Retailers run gauntlet selling 'new' synthetic cannabis
The Ministry of Health says it does not know whether a new formula of synthetic cannabis product K2 is legal and says retailers are taking a risk selling a potentially illegal drug.
However, Invercargill police and Public Health South believe the new K2 is legal.
Earlier this month, K2 was banned by Associate Health Minister Peter Dunne.
A Temporary Class Drug Notice was put on K2, making it illegal to import, manufacture, sell or supply K2, which contained banned substance EAM-2201.
Some Invercargill stores are still selling K2 after Auckland-based distributor Lightyears Ahead told them the product had a new formula, which it says does not contain EAM-2201.
The "new" K2 packaging is almost identical to the banned product, with no listed ingredients.
A ministry spokesperson said the murkiness surrounding the issue was the reason a permanent psychoactive substances regime would be introduced during the middle of next year.
The onus would be on manufacturers to prove the safety of their products before they were sold.
Although a new K2 was now available, anyone selling it risked possible prosecution because no-one actually knew what was in it, he said.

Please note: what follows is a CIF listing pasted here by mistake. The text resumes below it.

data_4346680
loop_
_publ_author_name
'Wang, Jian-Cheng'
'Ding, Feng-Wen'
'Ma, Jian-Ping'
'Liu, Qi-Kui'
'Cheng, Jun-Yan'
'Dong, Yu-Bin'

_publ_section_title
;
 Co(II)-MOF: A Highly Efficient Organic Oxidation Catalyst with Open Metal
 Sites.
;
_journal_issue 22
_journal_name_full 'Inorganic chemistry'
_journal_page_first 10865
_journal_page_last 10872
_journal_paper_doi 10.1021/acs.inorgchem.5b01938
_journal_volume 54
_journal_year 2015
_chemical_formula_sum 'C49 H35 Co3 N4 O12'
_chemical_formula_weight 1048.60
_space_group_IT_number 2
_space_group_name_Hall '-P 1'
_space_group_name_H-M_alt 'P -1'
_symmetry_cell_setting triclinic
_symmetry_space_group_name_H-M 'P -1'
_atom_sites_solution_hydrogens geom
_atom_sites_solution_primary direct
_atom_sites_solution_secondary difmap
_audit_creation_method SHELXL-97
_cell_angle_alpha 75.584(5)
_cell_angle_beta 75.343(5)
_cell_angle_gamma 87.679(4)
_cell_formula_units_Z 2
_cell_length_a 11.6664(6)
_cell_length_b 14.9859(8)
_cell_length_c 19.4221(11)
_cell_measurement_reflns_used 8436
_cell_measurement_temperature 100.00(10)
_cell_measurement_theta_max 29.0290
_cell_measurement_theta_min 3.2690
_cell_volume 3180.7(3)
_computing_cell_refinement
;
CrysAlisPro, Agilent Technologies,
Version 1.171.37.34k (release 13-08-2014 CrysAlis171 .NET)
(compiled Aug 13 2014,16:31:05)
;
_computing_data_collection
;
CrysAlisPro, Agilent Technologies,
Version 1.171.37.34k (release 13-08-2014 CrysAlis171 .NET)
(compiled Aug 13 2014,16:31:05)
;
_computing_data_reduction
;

The ministry considered retailers selling something potentially harmful, with little or no product information was irresponsible, he said.
Retailers needed to weigh the veracity of what they were being told by distributors against the penalties they were exposing themselves to, he said.
Although the ministry, police and health boards monitored reports of harm from unregulated substances, any enforcement action was undertaken by police, he said.
Senior Sergeant Maggie Windle, of Invercargill, said police would work closely with the ministry in relation to the sale of herbal highs to reduce the extremely negative impact they had on the community.
Invercargill area tactical response manager Inspector Olaf Jensen said police were working with Public Health South to enforce the ban on the banned formula and were still dealing with incidents involving the consumption of it.
"It's a concern that we still attend a number of incidents where people are under the influence of K2, displaying psychotic behaviour," he said.
He said manufactures had found a way around the ban by altering the ingredients of K2.
"Police do not have any planned control purchase operations but it wouldn't stop us doing one tomorrow if information came through that sellers were not complying with the legislation," he said.
Public Health South team leader Anne McSoriley said police could investigate and undertake testing of any products suspected of including banned substances.
Staff were ensuring retailers were complying with regulations and they had planned controlled purchase operations to ensure K2 was not sold to minors.
"The substance that is banned was an ingredient of K2 - EAM-2201.
"However, the brand name K2 is still lawfully able to be used to sell smoking products without the banned ingredient," she said.
The Southland Times